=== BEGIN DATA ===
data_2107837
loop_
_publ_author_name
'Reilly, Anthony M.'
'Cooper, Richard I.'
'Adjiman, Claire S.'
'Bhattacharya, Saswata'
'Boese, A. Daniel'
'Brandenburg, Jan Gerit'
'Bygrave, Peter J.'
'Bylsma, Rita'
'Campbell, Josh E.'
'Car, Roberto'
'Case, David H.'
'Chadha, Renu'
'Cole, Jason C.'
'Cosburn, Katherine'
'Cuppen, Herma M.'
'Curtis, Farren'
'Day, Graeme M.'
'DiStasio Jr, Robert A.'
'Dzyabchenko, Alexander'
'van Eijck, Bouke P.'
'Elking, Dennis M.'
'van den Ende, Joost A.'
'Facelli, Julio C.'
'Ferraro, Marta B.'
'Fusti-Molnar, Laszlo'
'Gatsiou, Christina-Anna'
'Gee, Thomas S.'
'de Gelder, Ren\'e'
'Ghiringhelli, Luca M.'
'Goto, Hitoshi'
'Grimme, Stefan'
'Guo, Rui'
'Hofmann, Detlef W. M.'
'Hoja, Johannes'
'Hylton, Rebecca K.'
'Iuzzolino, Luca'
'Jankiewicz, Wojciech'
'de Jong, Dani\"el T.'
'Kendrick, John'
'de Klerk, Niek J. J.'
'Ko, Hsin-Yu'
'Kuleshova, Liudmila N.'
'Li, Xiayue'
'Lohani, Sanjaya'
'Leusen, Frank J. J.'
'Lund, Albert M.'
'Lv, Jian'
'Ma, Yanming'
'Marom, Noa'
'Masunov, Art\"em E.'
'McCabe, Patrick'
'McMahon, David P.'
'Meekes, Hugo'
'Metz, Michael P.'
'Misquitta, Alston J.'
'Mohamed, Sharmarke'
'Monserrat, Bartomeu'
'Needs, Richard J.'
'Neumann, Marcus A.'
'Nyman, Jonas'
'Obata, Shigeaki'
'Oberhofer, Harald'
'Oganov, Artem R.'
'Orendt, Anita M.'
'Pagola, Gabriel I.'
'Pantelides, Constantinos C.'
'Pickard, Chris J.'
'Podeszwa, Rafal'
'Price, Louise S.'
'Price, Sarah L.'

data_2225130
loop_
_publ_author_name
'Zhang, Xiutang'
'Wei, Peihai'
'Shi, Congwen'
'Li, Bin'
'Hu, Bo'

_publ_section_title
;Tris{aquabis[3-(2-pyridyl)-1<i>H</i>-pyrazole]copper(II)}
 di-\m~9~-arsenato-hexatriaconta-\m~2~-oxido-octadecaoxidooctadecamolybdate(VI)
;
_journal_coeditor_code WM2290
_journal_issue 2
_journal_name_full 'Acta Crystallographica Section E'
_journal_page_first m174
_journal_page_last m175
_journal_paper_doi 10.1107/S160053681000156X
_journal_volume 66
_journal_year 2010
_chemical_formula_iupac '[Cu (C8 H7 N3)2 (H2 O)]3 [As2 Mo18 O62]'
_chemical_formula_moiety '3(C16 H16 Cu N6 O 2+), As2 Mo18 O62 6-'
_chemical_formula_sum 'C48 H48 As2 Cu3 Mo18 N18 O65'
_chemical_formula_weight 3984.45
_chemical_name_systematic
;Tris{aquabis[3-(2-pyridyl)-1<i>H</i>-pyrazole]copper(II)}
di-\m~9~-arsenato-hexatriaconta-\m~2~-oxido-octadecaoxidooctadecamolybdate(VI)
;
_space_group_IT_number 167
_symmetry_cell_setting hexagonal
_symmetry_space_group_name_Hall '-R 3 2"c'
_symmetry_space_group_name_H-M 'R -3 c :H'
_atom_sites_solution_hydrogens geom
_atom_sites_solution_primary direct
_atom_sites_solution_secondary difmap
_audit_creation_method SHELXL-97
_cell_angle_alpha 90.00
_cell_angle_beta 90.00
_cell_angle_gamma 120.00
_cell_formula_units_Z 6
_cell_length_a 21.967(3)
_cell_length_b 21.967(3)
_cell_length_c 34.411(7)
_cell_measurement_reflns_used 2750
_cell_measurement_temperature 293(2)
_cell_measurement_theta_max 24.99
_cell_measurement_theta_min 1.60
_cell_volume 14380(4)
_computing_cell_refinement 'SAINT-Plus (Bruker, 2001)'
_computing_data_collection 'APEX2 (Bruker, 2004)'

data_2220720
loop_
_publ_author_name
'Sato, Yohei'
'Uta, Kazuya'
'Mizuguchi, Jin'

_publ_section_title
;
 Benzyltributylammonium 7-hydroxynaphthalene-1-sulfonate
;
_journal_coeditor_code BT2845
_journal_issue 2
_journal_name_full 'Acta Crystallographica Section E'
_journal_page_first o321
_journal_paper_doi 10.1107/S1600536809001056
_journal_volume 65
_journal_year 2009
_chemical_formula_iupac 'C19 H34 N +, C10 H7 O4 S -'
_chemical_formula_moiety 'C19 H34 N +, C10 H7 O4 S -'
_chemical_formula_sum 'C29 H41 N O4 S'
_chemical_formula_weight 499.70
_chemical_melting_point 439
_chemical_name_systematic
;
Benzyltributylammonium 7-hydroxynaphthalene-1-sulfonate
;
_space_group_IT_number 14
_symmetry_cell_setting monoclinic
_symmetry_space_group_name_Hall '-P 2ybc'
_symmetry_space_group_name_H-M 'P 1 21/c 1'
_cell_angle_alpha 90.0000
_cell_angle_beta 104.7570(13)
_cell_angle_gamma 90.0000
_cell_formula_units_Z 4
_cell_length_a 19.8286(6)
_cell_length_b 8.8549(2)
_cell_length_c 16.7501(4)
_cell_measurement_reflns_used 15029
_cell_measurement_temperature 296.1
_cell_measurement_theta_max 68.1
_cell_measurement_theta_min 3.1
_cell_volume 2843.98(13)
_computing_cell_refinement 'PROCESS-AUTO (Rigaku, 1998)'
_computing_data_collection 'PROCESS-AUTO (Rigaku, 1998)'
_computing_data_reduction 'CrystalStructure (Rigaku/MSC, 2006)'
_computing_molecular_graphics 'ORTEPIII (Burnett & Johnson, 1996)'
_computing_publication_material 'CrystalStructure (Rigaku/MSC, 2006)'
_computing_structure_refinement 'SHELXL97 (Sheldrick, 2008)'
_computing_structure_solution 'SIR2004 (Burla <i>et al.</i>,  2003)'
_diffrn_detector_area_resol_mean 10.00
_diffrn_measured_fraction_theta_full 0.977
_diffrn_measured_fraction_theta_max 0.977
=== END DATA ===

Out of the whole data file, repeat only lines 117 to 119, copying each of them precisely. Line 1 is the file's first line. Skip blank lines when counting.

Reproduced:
_cell_measurement_reflns_used 2750
_cell_measurement_temperature 293(2)
_cell_measurement_theta_max 24.99